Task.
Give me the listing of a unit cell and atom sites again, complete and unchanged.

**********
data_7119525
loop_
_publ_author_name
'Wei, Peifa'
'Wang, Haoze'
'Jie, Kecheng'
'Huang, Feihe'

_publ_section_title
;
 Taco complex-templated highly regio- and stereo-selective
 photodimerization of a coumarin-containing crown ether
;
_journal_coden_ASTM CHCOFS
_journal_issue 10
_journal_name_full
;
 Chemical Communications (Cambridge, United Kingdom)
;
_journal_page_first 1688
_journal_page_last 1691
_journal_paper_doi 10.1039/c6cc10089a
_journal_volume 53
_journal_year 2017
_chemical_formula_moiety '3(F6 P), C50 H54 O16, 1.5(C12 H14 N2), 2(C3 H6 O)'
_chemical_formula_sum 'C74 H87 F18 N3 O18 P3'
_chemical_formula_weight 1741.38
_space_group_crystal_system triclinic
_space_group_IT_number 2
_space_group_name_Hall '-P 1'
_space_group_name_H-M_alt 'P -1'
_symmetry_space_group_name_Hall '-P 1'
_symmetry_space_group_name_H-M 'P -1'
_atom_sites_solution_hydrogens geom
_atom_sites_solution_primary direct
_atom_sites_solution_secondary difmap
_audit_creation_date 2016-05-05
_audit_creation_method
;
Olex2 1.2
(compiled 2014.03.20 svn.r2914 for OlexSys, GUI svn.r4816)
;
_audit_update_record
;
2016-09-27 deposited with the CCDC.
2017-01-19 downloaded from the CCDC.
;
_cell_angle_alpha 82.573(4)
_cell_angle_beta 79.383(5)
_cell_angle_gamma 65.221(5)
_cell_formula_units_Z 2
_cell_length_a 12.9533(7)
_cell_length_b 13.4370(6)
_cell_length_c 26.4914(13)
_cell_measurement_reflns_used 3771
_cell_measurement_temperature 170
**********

data_7119525
loop_
_publ_author_name
'Wei, Peifa'
'Wang, Haoze'
'Jie, Kecheng'
'Huang, Feihe'

_publ_section_title
;
 Taco complex-templated highly regio- and stereo-selective
 photodimerization of a coumarin-containing crown ether
;
_journal_coden_ASTM CHCOFS
_journal_issue 10
_journal_name_full
;
 Chemical Communications (Cambridge, United Kingdom)
;
_journal_page_first 1688
_journal_page_last 1691
_journal_paper_doi 10.1039/c6cc10089a
_journal_volume 53
_journal_year 2017
_chemical_formula_moiety '3(F6 P), C50 H54 O16, 1.5(C12 H14 N2), 2(C3 H6 O)'
_chemical_formula_sum 'C74 H87 F18 N3 O18 P3'
_chemical_formula_weight 1741.38
_space_group_crystal_system triclinic
_space_group_IT_number 2
_space_group_name_Hall '-P 1'
_space_group_name_H-M_alt 'P -1'
_symmetry_space_group_name_Hall '-P 1'
_symmetry_space_group_name_H-M 'P -1'
_atom_sites_solution_hydrogens geom
_atom_sites_solution_primary direct
_atom_sites_solution_secondary difmap
_audit_creation_date 2016-05-05
_audit_creation_method
;
Olex2 1.2
(compiled 2014.03.20 svn.r2914 for OlexSys, GUI svn.r4816)
;
_audit_update_record
;
2016-09-27 deposited with the CCDC.
2017-01-19 downloaded from the CCDC.
;
_cell_angle_alpha 82.573(4)
_cell_angle_beta 79.383(5)
_cell_angle_gamma 65.221(5)
_cell_formula_units_Z 2
_cell_length_a 12.9533(7)
_cell_length_b 13.4370(6)
_cell_length_c 26.4914(13)
_cell_measurement_reflns_used 3771
_cell_measurement_temperature 170